NEW ORLEANS- Chief Judge Brian A. Jackson of the Middle District of Louisiana ruled today in favor of Plaintiffs Elzie Ball, Nathaniel Code, and James Magee in their lawsuit against the Louisiana Department of Public Safety and Corrections regarding the extreme heat conditions on Death Row at Angola. Chief Judge Jackson ruled that these conditions violate the Eighth Amendment’s protection against cruel and unusual punishment, and found that “it is beyond dispute that a permanent injunction against Defendants serves the public interest in that it will enforce the fundamental rights enshrined in the United States Constitution.” To remedy these conditions, Judge Jackson ordered the Defendants to “immediately develop a plan to reduce and maintain the heat index in the Angola death row tiers at or below 88 degrees Fahrenheit.”
The Court issued several rulings today, including granting in part Plaintiffs’ Motion for Sanctions regarding evidence tampering. The Court went on to order a hearing where it will consider personal sanctions against the attorneys representing the state for their “alarming lack of candor.”
New Orleans non-profit organization The Promise of Justice Initiative (PJI) and the law firm Bird Marella, along with attorney Steve Scheckman of the law firm Schiff, Scheckman and White, initiated the case on behalf of the plaintiffs in June 2013, alleging violations of the Eighth Amendment, as well as of federal disability statutes, due to extreme and unsafe temperatures in Angola’s Death Row facility during the summer months. The defendants include the Department of Public Safety and Corrections, its Secretary James LeBlanc, Burl Cain, Warden of Angola and Angela Norwood, Warden of Death Row of the Penitentiary. The plaintiffs are Death Row inmates Elzie Ball, Nathaniel Code, and James Magee. The lawsuit sought no monetary damages, instead seeking only that the temperatures be controlled and kept within safe levels.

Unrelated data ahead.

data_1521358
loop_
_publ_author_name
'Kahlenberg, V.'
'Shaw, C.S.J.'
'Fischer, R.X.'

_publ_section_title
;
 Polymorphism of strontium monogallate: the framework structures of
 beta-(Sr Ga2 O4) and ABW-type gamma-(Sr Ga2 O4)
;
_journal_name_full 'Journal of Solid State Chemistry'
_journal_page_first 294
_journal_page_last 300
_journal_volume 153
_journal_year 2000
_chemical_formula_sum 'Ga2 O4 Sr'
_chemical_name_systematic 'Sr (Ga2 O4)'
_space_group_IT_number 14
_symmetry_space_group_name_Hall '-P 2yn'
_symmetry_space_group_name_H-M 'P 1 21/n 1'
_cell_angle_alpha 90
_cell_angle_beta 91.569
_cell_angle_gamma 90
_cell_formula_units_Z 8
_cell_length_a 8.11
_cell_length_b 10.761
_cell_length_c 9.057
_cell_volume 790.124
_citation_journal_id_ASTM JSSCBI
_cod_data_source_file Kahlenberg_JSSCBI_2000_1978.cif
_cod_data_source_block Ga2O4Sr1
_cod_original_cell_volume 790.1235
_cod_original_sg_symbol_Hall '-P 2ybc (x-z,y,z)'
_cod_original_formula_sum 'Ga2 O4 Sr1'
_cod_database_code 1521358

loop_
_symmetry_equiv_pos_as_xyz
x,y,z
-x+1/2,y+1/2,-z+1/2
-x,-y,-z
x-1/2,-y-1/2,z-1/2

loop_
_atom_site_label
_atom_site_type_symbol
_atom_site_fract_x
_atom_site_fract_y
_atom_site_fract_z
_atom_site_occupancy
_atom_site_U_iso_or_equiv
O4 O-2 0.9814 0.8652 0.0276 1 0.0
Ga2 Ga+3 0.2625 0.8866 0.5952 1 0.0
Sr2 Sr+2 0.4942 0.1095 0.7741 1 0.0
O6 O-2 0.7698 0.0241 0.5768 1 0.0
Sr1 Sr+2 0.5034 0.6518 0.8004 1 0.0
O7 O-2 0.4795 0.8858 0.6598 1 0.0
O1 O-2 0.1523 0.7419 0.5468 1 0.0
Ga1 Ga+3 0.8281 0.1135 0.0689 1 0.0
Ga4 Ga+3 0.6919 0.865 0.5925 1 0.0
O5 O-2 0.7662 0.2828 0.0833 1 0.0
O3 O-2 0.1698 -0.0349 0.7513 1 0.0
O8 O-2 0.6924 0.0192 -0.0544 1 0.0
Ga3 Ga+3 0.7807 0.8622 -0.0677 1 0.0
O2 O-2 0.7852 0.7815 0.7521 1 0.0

In a very unusual move, Judge Jackson ordered a full trial on the merits only six weeks after the lawsuit was filed. The case culminated in a two-and-a-half day trial that began August 5th. At trial, Mssrs. Ball, Code, and Magee described their suffering on Louisiana’s Death Row in the summer. Mr. Magee testified that “it feels like a sauna” in the morning and “an oven” by the afternoon. Expert witnesses testified that the conditions inside of the cells would be as hot or hotter than conditions outside, and that heat levels on Death Row would subject even healthy people to the risk of heat-related illness and heatstroke. The danger to Plaintiffs is even greater because they are confined to their cells for 23 hours per day, and because all three have health conditions, such as diabetes and hypertension, that are exacerbated by the heat.
Testimony from the defendants established that prison officials installed air conditioning in some portions of the Death Row facility, including the administrative and guards’ offices- and even the execution chamber itself- but as a matter of policy declined to air-condition the living quarters of the inmates.
“We are grateful that the Court has recognized the gravity of the situation that our clients were facing,” said Mercedes Montagnes, Deputy Director of PJI. “This case specifically did not seek money. We only wanted the temperatures to be controlled to prevent serious health risks. The Promise of Justice Initiative stands ready to work with Judge Jackson and the Department of Corrections to ensure that no inmate on Death Row suffers extreme heat that violates the Constitution.”
Nilay U. Vora, an attorney with Bird Marella who handled the case pro bono, added, “When Angola’s leadership were told of the risks faced by Death Row inmates, they buried their heads in the sand like ostriches and refused to correct the problem. We are pleased that Judge Jackson undertook a thorough examination of the issues in this lengthy and well-reasoned decision.”
The Promise of Justice Initiative (PJI) is a private, non-profit organization that advocates for criminal justice reform and abolition of the death penalty on behalf of indigent defendants and prisoners who seek fair and equal treatment under the law.
Bird, Marella, Boxer, Wolpert, Nessim, Drooks & Lincenberg, P.C. (Bird Marella) is a Los Angeles based law firm acting as co-counsel with PJI.
Schiff, Scheckman & White LLP is a Louisiana law firm with offices in New Orleans, Opelousas, and Baton Rouge.